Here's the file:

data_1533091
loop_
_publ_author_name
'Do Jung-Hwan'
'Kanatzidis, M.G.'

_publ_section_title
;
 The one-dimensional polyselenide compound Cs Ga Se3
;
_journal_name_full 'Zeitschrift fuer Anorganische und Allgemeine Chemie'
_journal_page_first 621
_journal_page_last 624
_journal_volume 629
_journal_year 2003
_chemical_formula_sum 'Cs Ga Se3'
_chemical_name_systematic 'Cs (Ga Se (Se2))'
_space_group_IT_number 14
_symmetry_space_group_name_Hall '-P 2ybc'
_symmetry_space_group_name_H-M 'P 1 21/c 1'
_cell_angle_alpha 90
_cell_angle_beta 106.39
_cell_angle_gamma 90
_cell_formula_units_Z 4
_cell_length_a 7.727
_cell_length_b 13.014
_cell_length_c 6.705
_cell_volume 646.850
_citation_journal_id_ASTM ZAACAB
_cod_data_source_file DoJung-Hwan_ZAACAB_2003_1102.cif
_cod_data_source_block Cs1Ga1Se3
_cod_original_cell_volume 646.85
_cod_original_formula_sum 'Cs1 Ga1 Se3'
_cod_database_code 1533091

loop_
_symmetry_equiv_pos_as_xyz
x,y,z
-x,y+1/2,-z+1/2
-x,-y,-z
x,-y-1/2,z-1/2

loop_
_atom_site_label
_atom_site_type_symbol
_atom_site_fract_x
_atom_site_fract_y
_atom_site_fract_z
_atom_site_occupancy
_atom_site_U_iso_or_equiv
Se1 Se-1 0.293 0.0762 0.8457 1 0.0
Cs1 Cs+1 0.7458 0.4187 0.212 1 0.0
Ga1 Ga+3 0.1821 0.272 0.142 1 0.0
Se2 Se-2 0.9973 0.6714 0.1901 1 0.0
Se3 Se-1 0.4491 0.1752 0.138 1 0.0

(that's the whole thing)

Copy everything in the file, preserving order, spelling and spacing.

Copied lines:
data_1533091
loop_
_publ_author_name
'Do Jung-Hwan'
'Kanatzidis, M.G.'

_publ_section_title
;
 The one-dimensional polyselenide compound Cs Ga Se3
;
_journal_name_full 'Zeitschrift fuer Anorganische und Allgemeine Chemie'
_journal_page_first 621
_journal_page_last 624
_journal_volume 629
_journal_year 2003
_chemical_formula_sum 'Cs Ga Se3'
_chemical_name_systematic 'Cs (Ga Se (Se2))'
_space_group_IT_number 14
_symmetry_space_group_name_Hall '-P 2ybc'
_symmetry_space_group_name_H-M 'P 1 21/c 1'
_cell_angle_alpha 90
_cell_angle_beta 106.39
_cell_angle_gamma 90
_cell_formula_units_Z 4
_cell_length_a 7.727
_cell_length_b 13.014
_cell_length_c 6.705
_cell_volume 646.850
_citation_journal_id_ASTM ZAACAB
_cod_data_source_file DoJung-Hwan_ZAACAB_2003_1102.cif
_cod_data_source_block Cs1Ga1Se3
_cod_original_cell_volume 646.85
_cod_original_formula_sum 'Cs1 Ga1 Se3'
_cod_database_code 1533091

loop_
_symmetry_equiv_pos_as_xyz
x,y,z
-x,y+1/2,-z+1/2
-x,-y,-z
x,-y-1/2,z-1/2

loop_
_atom_site_label
_atom_site_type_symbol
_atom_site_fract_x
_atom_site_fract_y
_atom_site_fract_z
_atom_site_occupancy
_atom_site_U_iso_or_equiv
Se1 Se-1 0.293 0.0762 0.8457 1 0.0
Cs1 Cs+1 0.7458 0.4187 0.212 1 0.0
Ga1 Ga+3 0.1821 0.272 0.142 1 0.0
Se2 Se-2 0.9973 0.6714 0.1901 1 0.0
Se3 Se-1 0.4491 0.1752 0.138 1 0.0